There is a new bill establishing national requirements for labeling foods with GMO content that is expected to be signed by President Obama. A Denver Post editorial supports the bill, but the anti-GMO advocates aren’t happy. Perhaps all that would have made them happy would have been a complete ban on GMOs. That ban would have taken almost all of the corn, soybean, canola, and sugar beet products off the market. Those ardently opposed to GMOs would probably respond that reducing the amount of available food is preferable to allowing what they call “Franken foods” to be grown and sold. I assure you I would eagerly eat Franken foods if the choice was not eating.

The new law would allow companies to label their GMO products with an actual label or a QR code. The small QR codes that smart phones can read will tell consumers the GMO content of the food. There is a realistic alternative for small companies who can still be able to comply by providing a web address or phone number.

Many food producers and processors continue to resent the fact that labeling is going to be mandated. They point out that the overwhelming scientific consensus is that GMO foods are safe, which means there is no scientific basis for the need of labels. However, they will probably be mollified by the knowledge that a federal law, regardless of whether it provides any actual improvement to food safety, will stop individual states from passing laws such as the one approved by Vermont voters.

National Academy of Sciences Reports Genetically Modified Food is Safe

The report concludes that “Genetically engineered crops appear to be safe to eat and do not harm the environment…” However, it is certain the report does not end the controversies. An organization of companies selling genetically modified seeds observes the report demonstrates “…that agricultural biotechnology has demonstrated benefits to farmers, consumers, and the environment.” However, Michael Hansen, senior scientist at Consumers Union “…pointed to the lack of a significant increase in yield.” Several carefully worded statements in the report leave the door open to critics of GMOs. For example, it says “…foods made from such crops do not appear to pose health risks, based on chemical analysis of the foods and on animal feeding studies…” Critics will focus on the “do not appear” part of the statement and will add that the report also “…says many animal studies are too small to provide firm conclusions.” Those kind of criticisms are certain to continue despite the fact that “…several other regulatory, scientific, and health organizations have previously also concluded the foods are safe.”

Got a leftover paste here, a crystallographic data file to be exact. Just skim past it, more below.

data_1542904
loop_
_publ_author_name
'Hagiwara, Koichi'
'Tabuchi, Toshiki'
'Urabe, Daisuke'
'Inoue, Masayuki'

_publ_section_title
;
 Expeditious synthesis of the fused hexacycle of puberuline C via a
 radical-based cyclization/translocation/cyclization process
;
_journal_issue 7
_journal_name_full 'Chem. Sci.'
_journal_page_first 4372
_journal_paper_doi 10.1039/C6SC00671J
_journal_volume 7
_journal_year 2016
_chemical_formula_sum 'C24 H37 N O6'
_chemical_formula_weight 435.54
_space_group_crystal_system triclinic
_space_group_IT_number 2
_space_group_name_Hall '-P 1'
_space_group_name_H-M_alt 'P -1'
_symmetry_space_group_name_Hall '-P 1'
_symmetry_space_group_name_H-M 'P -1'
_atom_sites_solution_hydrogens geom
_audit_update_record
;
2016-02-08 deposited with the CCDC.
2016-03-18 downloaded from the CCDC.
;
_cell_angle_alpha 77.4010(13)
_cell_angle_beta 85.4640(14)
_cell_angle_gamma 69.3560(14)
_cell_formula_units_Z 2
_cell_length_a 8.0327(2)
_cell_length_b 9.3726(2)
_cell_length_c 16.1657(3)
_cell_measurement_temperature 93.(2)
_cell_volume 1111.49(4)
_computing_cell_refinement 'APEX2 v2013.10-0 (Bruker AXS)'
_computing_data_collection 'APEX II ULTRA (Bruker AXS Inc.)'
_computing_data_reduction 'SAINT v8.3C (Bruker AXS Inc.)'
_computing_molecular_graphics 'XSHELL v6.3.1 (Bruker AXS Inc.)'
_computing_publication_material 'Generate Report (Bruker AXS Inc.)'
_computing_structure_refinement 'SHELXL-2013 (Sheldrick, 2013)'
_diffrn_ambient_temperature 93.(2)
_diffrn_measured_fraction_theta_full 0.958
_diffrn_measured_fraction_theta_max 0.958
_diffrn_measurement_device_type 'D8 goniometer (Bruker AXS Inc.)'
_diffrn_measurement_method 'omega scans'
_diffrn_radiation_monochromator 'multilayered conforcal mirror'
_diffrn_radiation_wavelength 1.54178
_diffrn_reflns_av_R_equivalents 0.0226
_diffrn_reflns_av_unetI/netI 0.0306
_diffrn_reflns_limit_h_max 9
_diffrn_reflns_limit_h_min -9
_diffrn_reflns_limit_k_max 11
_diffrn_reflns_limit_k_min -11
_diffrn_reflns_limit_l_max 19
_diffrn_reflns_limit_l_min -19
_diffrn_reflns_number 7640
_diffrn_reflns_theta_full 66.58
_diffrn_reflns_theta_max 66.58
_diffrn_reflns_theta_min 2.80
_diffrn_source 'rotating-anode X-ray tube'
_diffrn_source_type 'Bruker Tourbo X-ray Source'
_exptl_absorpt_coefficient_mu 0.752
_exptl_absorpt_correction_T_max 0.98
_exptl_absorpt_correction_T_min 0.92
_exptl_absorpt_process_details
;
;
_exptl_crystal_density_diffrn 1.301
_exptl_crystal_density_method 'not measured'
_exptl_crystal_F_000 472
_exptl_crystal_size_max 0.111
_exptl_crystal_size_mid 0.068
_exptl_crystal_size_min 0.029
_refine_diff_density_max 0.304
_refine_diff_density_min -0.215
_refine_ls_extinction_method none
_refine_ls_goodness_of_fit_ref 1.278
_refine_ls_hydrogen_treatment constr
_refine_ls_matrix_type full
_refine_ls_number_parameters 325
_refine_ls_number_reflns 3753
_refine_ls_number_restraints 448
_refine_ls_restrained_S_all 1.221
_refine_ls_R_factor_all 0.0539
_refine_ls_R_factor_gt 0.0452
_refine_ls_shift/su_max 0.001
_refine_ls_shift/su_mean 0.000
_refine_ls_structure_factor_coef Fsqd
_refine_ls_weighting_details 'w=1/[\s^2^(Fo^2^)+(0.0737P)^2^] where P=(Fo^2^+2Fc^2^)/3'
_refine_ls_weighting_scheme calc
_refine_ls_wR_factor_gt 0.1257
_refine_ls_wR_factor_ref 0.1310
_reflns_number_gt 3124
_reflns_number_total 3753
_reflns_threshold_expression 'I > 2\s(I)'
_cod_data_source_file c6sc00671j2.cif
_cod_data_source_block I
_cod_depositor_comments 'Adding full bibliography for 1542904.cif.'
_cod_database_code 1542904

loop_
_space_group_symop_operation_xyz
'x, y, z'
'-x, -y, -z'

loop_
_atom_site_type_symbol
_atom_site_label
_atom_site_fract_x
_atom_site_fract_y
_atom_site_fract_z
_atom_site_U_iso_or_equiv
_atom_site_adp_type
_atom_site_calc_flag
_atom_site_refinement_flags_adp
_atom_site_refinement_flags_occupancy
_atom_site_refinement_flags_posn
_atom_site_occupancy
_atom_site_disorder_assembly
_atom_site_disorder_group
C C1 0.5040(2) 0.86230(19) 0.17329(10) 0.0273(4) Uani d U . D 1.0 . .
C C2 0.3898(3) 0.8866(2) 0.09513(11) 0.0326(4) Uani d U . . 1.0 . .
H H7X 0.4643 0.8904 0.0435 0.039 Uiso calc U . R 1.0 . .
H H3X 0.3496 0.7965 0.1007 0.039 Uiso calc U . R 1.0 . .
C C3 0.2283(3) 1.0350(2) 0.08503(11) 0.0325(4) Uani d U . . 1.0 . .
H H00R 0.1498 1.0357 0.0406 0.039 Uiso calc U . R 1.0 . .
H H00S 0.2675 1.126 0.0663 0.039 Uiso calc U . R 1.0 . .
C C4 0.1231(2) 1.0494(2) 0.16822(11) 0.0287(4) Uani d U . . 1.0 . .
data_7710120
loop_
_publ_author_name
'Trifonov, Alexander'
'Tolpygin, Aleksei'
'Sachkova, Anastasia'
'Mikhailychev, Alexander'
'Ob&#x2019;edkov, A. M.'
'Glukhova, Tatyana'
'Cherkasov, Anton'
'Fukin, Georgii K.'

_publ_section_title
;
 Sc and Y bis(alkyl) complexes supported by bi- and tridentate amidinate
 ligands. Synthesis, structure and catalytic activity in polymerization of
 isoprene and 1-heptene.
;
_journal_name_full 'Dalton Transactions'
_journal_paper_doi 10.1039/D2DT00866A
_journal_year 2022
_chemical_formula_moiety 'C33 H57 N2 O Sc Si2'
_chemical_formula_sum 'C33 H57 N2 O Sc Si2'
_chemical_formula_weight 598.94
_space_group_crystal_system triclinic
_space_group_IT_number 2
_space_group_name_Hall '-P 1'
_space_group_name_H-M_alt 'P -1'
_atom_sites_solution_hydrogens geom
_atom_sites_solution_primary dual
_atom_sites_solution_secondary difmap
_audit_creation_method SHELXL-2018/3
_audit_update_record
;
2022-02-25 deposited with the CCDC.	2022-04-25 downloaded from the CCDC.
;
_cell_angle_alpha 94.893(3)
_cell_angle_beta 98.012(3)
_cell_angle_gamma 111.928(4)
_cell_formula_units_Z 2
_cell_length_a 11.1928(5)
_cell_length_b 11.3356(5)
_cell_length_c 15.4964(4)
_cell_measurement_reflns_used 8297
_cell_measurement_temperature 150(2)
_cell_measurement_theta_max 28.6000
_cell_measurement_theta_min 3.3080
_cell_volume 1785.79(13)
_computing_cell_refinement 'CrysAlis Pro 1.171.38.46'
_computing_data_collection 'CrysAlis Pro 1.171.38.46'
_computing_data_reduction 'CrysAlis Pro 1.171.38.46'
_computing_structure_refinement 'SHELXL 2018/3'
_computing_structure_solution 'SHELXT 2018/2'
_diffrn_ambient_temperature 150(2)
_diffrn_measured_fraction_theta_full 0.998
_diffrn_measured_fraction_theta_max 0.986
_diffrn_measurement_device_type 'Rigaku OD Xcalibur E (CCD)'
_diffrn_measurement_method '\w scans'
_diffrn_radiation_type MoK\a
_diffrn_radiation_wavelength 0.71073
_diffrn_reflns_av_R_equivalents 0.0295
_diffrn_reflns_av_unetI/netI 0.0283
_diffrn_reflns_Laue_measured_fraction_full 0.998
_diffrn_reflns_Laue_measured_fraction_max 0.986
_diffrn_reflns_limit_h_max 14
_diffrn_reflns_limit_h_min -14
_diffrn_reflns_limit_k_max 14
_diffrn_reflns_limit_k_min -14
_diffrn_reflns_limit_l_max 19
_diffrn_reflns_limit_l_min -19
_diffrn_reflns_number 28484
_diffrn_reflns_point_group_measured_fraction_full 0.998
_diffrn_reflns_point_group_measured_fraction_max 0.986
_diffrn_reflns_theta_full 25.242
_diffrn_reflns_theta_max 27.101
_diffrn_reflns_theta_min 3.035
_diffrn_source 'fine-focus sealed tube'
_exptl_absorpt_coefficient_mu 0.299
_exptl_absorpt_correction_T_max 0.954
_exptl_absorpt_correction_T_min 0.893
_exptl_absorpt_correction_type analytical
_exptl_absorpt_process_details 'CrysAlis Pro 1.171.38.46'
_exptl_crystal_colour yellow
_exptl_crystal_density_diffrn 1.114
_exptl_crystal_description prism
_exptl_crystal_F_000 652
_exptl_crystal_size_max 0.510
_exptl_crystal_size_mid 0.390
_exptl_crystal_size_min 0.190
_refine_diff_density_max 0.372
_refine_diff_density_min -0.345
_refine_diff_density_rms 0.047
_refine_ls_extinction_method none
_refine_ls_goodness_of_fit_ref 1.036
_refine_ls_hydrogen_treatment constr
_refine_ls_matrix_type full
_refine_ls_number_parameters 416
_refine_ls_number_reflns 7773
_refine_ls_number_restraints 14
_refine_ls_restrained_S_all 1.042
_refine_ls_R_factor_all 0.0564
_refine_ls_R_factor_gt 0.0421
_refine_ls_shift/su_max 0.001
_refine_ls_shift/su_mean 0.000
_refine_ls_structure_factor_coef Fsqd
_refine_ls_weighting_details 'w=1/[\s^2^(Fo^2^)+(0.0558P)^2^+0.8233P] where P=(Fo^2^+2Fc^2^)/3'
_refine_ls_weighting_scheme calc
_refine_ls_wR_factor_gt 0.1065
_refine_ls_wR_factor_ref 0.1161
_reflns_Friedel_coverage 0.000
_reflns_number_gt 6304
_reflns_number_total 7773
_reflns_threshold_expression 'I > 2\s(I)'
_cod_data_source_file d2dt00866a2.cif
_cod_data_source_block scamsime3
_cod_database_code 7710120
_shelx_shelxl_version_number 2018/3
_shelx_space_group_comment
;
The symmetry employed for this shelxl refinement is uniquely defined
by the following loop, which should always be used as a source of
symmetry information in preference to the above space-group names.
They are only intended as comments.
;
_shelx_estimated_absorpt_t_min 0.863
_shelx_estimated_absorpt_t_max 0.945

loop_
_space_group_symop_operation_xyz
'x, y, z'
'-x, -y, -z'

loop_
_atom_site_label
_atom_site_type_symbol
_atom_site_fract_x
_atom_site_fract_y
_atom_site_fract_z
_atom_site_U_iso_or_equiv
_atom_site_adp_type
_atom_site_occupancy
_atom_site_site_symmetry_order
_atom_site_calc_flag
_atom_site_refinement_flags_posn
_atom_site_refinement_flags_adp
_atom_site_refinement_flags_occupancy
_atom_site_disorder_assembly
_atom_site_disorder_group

The report does address the myth that GMOs have harmed the environment, to include monarch butterflies. It says there is “…no conclusive evidence of a cause-and effect relationship between G.E. crops and environmental problems. It says it has not been proved that the increased planting of such crops is indirectly responsible for the decline of the monarch butterfly.” I’ll warn that no one will go back and delete Internet stories that GMOs are killing butterflies.

My favorite part of the article is a quote from a professor who is a proponent of biotechnology. “The inescapable conclusion, after reading the report, is the G.E. crops are pretty much just crops. They are not the panacea that some proponents claim, nor the dreaded monsters that others claim.”

Another Attack on GMOs

A Denver Post editorial describes how Boulder County, Colorado commissioners have bowed to “…a coalition of anti-GMO activists and representatives of the organic and natural food industries…” They voted to phase out GMO crops on county-owned farmland despite “…overwhelming consensus among scientists and prestigious scientific bodies that the foodstuffs are safe.” The president of a group representing the farmers points out an important advantage of GMO crops. “I haven’t sprayed insecticide on my corn in six years.” Crop yields have increased significantly, and, “…in the case of sugar beets, dramatically so.” However, to meet the demand of the activists, the Boulder commissioners ordered its staff to draft a plan to phase out GMO crops on county-owned farmland.